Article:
The Breitling Top Time, pictured above, was a hand-wound chronograph from the 1960s popular with the Jet Set of the era. James Bond wore it in “Thunderball,” although his featured a miniature Geiger counter.
The company has rereleased the watch, black and white “panda” face and all, to a new generation and it’s doing something a bit different this time. Instead of offering a certificate of authenticity, the company is registering each watch on a private blockchain that will follow its provenance from owner to owner.
As such, it’s a rare example of an enterprise blockchain project that made its way to real-world deployment; most corporate dabbling with distributed ledgers has resulted in little more than hype.
“The Breitling Top Time Limited Edition will be the brand’s first watch offered with a blockchain-based digital passport, which confirms the authenticity and ownership of the watch with a single click,” the company said in a press release.
Breitling is using a blockchain from valuables registrar Arianee, a French company whose aim is to build “perpetual relationships between brands and owners.” The solution ties the watch’s warranty to the watch itself and not to any paper trail, allowing owners to have their pieces serviced by authorized dealers based on the watch’s digital signature.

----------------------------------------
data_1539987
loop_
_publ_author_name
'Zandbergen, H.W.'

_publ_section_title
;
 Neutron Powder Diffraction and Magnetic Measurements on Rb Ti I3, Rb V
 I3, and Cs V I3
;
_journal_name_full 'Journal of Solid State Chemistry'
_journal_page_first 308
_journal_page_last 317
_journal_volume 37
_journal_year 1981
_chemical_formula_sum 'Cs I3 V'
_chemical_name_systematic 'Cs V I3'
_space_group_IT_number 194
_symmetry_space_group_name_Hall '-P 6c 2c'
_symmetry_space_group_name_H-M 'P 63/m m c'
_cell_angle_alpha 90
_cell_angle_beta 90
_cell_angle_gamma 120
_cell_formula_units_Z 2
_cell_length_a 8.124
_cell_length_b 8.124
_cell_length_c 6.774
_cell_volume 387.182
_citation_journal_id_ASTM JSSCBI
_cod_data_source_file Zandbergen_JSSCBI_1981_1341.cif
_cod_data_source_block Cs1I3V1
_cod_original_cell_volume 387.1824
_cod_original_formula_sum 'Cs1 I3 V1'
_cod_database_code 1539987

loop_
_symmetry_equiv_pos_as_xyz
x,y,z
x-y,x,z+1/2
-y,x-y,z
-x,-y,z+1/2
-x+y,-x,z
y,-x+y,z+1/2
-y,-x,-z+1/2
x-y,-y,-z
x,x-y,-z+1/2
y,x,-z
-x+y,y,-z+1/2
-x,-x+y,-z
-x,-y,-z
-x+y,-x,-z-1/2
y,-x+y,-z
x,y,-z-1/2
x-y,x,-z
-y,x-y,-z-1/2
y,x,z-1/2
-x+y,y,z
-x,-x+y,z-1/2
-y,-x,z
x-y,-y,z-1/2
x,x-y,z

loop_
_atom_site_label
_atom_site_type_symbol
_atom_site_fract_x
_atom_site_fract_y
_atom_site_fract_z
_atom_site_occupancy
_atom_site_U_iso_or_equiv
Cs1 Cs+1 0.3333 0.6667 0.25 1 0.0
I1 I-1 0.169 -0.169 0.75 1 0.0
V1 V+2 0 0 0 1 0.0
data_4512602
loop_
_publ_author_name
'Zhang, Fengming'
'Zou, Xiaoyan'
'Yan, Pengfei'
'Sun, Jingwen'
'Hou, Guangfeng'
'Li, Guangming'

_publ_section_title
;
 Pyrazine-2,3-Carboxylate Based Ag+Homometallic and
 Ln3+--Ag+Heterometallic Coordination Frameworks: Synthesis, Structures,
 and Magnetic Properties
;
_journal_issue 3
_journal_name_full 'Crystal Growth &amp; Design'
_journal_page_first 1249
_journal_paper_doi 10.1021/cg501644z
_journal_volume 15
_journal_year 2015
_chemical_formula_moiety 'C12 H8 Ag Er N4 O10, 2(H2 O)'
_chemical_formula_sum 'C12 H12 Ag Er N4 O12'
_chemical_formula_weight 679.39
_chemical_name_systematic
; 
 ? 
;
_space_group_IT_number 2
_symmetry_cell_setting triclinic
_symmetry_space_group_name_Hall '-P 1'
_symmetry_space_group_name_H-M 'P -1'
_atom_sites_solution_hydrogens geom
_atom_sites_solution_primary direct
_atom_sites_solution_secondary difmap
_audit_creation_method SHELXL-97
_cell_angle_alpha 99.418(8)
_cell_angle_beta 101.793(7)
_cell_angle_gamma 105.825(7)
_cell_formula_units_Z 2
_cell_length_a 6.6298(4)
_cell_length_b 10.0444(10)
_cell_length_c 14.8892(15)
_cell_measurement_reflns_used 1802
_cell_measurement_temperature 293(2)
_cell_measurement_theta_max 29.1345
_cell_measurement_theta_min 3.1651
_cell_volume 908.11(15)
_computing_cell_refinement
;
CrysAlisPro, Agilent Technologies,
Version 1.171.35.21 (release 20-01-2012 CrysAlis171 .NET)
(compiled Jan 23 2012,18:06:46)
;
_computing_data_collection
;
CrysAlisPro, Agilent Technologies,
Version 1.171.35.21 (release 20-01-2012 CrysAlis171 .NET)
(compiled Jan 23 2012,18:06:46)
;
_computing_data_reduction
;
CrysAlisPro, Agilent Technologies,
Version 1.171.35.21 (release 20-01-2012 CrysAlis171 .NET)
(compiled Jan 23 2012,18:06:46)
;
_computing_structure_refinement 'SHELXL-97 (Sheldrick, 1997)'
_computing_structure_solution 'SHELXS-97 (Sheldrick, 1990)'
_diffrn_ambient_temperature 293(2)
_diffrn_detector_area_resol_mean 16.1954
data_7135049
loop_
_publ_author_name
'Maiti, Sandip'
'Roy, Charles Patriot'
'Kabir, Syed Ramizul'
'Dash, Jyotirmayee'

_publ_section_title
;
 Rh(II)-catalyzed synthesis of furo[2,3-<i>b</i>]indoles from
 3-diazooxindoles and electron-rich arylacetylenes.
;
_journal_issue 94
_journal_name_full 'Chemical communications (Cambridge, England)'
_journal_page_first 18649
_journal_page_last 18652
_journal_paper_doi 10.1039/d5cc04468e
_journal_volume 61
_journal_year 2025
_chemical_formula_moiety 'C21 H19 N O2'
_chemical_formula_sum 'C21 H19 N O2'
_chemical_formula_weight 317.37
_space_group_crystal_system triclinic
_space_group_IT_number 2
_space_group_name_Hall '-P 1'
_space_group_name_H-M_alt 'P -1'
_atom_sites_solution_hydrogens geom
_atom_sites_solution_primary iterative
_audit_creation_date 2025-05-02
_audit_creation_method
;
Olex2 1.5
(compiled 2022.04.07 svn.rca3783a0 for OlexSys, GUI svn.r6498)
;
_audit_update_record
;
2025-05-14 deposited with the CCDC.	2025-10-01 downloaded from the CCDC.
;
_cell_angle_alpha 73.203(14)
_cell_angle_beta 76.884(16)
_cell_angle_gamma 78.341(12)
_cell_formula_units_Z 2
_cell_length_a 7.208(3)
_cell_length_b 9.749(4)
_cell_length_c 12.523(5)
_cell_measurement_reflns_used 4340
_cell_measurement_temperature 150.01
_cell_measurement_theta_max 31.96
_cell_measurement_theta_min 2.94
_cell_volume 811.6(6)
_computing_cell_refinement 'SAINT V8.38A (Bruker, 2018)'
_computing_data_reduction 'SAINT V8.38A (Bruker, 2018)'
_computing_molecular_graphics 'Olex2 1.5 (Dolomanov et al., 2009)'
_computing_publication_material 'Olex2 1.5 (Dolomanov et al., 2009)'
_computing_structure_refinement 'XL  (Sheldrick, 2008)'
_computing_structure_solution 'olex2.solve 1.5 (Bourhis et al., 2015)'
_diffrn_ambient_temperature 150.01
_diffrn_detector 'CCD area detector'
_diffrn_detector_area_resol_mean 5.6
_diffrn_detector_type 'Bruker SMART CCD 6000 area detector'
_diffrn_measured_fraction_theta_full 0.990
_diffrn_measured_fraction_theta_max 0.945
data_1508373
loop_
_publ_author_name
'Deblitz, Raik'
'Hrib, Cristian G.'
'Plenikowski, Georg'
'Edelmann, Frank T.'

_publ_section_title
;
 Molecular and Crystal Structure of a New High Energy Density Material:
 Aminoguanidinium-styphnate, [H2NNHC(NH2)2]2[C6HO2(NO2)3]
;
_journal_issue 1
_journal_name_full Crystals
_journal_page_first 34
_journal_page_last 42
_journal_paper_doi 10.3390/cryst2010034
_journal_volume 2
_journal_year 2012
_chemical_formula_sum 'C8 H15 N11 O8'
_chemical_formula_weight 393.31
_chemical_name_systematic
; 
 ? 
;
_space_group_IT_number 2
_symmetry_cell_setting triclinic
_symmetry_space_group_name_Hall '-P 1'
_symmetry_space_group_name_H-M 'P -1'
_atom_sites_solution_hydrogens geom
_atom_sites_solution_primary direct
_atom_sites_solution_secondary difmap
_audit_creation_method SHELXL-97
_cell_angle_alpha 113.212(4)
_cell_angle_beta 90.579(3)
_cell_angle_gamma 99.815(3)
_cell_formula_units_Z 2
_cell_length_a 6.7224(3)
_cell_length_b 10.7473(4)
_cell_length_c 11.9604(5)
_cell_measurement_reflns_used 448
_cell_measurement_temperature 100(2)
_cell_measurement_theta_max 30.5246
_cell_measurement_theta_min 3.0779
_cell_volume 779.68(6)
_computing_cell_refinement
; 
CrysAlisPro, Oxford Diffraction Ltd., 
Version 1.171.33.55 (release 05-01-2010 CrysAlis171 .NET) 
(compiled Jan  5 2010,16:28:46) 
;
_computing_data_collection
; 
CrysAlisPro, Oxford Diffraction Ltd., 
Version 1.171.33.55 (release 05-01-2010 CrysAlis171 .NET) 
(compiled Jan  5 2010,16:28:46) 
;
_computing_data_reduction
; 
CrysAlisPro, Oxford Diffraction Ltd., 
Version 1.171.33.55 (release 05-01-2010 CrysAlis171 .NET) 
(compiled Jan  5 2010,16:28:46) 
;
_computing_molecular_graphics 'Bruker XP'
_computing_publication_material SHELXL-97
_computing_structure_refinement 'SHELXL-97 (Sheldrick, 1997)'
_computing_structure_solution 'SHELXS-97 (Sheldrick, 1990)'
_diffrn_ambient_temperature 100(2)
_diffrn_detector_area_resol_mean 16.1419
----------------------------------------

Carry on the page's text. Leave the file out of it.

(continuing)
The Arianee blockchain combines permissioned and permissionless elements through its use of a consensus mechanism it’s calling “proof-of-authority.” It is permissionless in the sense that users who want to sell products to one another can interact with the blockchain, but the verifying of the ledger and issuance of tokens is controlled by the participating businesses.
Breitling, founded in 1884, is being a good sport about the project, saying that the system allows users to “engage with the brand anonymously” and take part in “new online services ranging from advanced clienteling to a revolutionary care program.”
The watch nerd will note that the Top Time has a linear scale on its bezel instead of a tachymeter. This is called a decimal scale and was offered on some watches in the 1960s. It was, apparently, used for scientific timings, splitting each minute into 100 sections rather than the usual 60.
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